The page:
Editor’s Corner: Comcast, Charter, Altice gain wireless subs in Q2 — so what?

Monica Alleven

The cable companies—Comcast, Charter Communications, Altice Mobile—continue to gain wireless subscribers, per their second-quarter results. Should wireless carriers be worried?

Cable’s interest in wireless is nothing new, but given the changes afoot in wireless—consolidation from the T-Mobile/Sprint merger, COVID-19 impacts, the recession, Dish Network’s entry, the evolution to 5G—it’s worth taking stock. That applies to both cable expanding in wireless and wireless challenging cable on its home turf.

Comcast added 126,000 Xfinity Mobile subscribers in the second quarter, now serving a total of 2.39 million wireless subscribers. Charter Communications, through Spectrum Mobile, added 325,000 subscribers in the quarter, for a total of 1.69 million wireless subscribers. Altice Mobile gained 34,000 customers, ending with 140,000 lines in service since its commercial launch in September.

The national carriers should be very concerned about this growth from the cable companies, according to Jeff Moore, principal of Wave7 Research. The cable companies have an enormous base of customers whom they’re already billing, and marketing to them is easy.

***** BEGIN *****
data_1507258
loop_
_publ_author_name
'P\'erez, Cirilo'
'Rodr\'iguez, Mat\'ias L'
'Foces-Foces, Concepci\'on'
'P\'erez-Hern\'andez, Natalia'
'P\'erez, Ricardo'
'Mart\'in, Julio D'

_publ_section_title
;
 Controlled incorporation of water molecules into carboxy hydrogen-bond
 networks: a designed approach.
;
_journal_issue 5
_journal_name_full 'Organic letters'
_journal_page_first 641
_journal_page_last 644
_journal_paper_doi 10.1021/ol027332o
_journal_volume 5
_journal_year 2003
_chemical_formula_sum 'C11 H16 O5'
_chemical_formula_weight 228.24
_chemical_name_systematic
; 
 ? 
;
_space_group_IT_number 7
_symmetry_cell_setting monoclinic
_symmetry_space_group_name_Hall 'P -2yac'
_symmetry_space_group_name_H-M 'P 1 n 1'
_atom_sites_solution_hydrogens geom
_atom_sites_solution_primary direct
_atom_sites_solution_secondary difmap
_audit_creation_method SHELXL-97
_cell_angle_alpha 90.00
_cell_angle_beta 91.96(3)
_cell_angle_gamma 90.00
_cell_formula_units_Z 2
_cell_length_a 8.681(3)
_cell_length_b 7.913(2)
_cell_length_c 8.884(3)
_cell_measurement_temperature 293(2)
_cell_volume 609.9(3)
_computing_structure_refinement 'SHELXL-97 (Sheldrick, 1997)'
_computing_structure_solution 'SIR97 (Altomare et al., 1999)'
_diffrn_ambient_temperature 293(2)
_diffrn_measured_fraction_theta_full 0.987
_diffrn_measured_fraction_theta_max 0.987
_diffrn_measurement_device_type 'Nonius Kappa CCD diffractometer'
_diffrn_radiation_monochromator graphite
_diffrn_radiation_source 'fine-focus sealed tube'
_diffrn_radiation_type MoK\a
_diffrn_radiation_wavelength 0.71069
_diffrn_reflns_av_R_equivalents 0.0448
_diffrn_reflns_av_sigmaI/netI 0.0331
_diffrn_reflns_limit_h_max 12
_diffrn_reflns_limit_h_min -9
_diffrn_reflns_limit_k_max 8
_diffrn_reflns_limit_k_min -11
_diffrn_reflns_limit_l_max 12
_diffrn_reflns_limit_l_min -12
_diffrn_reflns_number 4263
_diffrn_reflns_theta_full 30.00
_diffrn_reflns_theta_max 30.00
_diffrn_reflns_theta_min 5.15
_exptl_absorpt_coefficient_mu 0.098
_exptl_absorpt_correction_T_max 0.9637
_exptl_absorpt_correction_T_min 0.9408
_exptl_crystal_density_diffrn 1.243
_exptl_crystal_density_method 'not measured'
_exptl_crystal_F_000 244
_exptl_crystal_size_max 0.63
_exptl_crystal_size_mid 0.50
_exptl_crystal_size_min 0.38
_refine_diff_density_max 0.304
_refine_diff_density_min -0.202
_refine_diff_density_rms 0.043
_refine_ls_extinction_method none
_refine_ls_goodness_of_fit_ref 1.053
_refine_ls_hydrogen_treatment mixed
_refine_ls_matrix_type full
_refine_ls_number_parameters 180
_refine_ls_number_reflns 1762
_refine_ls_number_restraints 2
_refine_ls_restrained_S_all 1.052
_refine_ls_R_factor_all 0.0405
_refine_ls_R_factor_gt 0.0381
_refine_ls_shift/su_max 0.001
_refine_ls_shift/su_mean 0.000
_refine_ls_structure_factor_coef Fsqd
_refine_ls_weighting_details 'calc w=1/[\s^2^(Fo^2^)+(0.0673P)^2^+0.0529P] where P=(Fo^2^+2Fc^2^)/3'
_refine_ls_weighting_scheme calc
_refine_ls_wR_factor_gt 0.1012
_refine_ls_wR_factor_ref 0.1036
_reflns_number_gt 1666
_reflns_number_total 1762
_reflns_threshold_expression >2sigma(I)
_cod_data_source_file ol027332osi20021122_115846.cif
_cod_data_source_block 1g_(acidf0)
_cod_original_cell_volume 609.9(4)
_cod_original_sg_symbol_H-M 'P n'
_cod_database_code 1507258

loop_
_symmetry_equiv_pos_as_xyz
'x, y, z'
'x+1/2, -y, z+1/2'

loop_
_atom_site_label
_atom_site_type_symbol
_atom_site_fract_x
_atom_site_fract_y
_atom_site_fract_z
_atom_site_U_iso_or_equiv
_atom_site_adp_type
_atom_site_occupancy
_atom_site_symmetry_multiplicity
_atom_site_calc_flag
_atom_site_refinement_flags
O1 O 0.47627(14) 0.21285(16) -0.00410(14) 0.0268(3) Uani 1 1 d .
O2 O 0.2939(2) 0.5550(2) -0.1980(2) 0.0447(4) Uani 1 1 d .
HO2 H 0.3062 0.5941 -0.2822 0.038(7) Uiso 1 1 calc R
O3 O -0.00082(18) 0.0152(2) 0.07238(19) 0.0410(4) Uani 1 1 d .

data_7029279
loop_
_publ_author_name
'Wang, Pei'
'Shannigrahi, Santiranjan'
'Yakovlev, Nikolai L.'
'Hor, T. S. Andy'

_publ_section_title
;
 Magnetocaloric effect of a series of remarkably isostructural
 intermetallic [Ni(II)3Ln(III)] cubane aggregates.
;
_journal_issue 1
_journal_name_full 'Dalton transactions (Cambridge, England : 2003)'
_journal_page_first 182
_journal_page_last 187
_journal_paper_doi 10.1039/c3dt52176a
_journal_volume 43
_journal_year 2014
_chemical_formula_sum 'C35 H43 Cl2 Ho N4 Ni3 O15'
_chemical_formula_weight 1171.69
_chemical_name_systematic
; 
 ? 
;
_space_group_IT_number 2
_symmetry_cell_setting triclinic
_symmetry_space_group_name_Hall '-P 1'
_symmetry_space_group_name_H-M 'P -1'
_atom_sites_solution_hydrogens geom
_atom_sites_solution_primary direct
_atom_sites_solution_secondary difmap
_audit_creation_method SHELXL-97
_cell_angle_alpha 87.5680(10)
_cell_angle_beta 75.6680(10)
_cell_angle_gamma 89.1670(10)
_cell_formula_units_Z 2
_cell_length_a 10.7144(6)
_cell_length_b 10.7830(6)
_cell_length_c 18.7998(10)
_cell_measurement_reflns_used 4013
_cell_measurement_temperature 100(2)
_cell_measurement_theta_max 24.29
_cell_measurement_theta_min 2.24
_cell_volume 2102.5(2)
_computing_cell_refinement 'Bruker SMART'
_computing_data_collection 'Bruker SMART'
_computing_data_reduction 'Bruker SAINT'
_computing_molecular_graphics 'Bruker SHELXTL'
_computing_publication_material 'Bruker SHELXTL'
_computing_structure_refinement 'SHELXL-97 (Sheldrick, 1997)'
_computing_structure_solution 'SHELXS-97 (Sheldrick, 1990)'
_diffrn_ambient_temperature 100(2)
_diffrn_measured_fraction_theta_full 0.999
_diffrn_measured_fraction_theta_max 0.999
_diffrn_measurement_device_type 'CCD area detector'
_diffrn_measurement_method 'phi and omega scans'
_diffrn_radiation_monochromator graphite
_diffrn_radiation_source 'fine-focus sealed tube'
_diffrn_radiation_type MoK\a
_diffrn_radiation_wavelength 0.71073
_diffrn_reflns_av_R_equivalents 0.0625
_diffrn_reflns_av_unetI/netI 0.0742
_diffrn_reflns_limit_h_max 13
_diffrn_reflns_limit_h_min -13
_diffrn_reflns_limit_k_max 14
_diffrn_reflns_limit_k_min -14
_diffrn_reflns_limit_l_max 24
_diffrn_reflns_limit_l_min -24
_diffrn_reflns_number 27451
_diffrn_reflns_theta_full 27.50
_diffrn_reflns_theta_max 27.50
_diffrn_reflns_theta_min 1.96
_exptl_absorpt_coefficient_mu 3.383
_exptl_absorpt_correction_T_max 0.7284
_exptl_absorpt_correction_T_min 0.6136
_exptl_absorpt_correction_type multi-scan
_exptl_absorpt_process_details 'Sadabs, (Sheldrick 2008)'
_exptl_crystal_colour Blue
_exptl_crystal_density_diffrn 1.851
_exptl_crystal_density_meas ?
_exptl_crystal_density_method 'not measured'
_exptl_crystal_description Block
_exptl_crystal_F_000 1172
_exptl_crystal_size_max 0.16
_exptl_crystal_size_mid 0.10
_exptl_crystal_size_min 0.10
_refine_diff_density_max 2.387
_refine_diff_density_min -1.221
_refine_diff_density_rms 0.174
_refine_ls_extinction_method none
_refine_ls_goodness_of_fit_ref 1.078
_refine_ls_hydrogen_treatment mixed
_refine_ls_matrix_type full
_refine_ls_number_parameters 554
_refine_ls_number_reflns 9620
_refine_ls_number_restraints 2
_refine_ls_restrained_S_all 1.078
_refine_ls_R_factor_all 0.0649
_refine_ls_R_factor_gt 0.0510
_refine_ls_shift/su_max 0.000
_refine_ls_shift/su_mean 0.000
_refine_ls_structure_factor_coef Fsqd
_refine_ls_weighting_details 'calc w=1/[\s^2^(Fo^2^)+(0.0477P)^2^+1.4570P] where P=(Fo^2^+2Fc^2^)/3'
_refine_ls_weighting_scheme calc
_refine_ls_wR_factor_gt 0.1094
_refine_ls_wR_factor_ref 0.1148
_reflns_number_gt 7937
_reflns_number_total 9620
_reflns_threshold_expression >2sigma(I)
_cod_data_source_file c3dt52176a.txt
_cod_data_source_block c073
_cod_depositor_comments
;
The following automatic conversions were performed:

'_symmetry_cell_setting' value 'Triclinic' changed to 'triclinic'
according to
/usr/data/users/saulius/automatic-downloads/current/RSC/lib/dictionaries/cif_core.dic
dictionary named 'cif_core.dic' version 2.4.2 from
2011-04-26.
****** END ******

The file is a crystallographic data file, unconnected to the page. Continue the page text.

In addition, he notes that the cable companies are heavily emphasizing bring your own (BYO), with reps recently telling Wave7 that close to half of their new customers are bringing a device, while the other half are buying a phone. “We believe most of the switchers are good, credit-worthy customers,” he said.

RELATED: Cable MVNOs add wireless subs in Q1 2020, but wired broadband rules

One major point of differentiation is mixing and matching limited and unlimited plans. Spectrum Mobile and Xfinity Mobile have touted this heavily, as exemplified in this ad, which is not currently running but explains what they’re pitching. Verizon also has heavily touted mixing and matching, but without the possibility of including plans with limited data, according to Moore. 

Interestingly, Spectrum Mobile has aired TV ads saying: “We’re Growing Faster,” claiming that it’s growing faster than Verizon, AT&T and T-Mobile, he said. It also claims to offer the “fastest overall speeds,” the “most reliable service,” and savings up to 40%. The first two claims are interesting since Charter uses Verizon’s network in an MVNO arrangement.  

As Moore noted previously, the number of national carrier doors has decreased significantly since late 2019, while the number of cable company stores has been rising and continues to rise. “This makes for a rapid shift in the ratio of national carrier stores to cable company stores, although the number of cable company stores is still a small fraction of the number of national carrier stores,” he said.

In terms of consumers switching service providers, it’s difficult to know for sure who’s going where. Based on testimony during the Sprint/T-Mobile trial last year, analysts at LightShed Partners said they believed that 45% of Comcast’s net additions were coming from Verizon and 25% from AT&T. But in the latest quarter, Verizon reported 173,000 wireless postpaid phone net additions while AT&T recorded net postpaid phone subscriber losses of 151,000. T-Mobile reports its results on Thursday.